Jerusalem in Her Desolation (also called Jerusalem and Jerusalem Lamenting)
William Wetmore Story
Story based this personification of the holy city of Jerusalem on a passage of Lamentations, in which the prophet Jeremiah writes of the destruction brought by the Babylonians. The text inspired Story to carve the figure of a mournful woman at the center of dramatic events, a subject he also represented in his sculpture Semiramis (also in the Academy collection). Jerusalem is despondent yet regal as she sits amid ruins. She wears a symbol of Jewish piety—the phylactery—on her forehead. Her expression suggests bitter sorrow but her body’s composure implies a determination to overcome calamity. Jerusalem in Her Desolation was commissioned by Nancy McClellan Grigg, a wealthy Philadelphian living in Paris, for presentation to the Academy. The sculpture was unveiled with great fanfare during the opening ceremonies of the Academy’s historic building.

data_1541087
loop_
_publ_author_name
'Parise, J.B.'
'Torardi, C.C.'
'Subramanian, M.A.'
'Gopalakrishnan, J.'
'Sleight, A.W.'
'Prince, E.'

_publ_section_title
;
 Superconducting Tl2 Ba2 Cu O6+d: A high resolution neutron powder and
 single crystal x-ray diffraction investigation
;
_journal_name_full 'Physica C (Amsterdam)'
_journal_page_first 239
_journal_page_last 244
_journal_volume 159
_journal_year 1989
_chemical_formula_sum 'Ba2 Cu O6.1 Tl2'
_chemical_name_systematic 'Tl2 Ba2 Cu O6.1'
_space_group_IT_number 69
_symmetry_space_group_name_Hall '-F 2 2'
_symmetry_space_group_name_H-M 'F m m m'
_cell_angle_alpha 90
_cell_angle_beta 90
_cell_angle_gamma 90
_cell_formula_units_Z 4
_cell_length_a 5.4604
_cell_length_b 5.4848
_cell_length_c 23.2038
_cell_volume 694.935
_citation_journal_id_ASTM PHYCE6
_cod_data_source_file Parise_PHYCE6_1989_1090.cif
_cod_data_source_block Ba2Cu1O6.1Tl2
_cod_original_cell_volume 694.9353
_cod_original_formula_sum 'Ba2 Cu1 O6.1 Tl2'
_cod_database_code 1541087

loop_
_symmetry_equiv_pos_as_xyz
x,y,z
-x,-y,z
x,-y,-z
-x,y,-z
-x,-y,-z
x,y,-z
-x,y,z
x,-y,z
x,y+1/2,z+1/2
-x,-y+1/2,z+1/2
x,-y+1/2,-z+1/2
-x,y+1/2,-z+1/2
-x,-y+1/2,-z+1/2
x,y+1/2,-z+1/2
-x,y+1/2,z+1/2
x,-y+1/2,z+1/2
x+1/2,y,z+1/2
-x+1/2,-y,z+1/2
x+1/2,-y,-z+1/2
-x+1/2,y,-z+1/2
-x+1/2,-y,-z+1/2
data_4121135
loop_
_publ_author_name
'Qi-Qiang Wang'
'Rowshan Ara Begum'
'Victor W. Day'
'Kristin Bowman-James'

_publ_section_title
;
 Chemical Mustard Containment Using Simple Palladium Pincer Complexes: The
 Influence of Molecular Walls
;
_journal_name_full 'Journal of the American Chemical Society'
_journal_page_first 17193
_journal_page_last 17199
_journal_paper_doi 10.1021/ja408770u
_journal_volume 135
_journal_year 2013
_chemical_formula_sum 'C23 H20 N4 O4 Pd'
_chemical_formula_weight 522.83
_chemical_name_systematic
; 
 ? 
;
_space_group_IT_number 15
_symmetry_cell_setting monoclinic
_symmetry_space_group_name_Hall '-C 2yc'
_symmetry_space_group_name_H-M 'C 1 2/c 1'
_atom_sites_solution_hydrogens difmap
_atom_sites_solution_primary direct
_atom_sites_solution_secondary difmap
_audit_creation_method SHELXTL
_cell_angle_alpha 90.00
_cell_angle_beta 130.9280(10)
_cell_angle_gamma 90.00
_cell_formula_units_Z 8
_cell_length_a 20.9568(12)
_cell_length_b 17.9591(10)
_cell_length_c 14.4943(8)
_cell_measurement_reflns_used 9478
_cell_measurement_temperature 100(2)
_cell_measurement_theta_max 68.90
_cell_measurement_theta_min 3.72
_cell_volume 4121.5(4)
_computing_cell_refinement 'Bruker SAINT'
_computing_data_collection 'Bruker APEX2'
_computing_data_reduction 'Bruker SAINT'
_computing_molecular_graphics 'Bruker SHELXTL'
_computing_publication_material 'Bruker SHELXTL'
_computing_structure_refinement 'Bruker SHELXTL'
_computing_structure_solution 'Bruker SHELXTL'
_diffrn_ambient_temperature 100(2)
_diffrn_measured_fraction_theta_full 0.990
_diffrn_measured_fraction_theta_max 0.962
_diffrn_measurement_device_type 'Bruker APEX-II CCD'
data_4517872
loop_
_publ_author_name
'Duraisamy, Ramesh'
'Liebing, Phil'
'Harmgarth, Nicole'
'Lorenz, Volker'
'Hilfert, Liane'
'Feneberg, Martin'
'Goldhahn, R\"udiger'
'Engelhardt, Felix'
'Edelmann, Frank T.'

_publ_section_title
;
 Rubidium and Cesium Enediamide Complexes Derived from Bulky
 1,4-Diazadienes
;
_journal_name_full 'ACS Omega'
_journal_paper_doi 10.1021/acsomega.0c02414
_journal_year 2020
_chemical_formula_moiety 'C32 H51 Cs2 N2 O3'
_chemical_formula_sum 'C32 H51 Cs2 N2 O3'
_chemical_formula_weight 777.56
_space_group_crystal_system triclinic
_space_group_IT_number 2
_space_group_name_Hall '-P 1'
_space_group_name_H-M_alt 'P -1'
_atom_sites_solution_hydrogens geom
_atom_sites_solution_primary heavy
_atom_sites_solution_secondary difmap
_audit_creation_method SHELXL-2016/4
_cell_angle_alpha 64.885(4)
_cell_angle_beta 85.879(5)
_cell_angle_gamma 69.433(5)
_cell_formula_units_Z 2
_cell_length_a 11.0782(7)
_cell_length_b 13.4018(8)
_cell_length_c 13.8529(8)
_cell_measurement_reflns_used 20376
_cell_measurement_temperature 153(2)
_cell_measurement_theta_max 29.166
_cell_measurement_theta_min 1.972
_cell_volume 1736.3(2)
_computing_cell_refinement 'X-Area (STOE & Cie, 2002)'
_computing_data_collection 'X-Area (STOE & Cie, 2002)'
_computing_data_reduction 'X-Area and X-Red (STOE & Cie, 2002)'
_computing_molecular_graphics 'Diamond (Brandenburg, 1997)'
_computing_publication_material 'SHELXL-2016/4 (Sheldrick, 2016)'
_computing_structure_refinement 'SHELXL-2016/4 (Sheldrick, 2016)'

Date of Birth
pedestal: 35 x 42 x 46 in. (88.9 x 106.68 x 116.84 cm.); statue: 67 x 42 x 46 in. (170.18 x 106.68 x 116.84 cm.)
Gift of Mr. and Mrs. Arthur Klein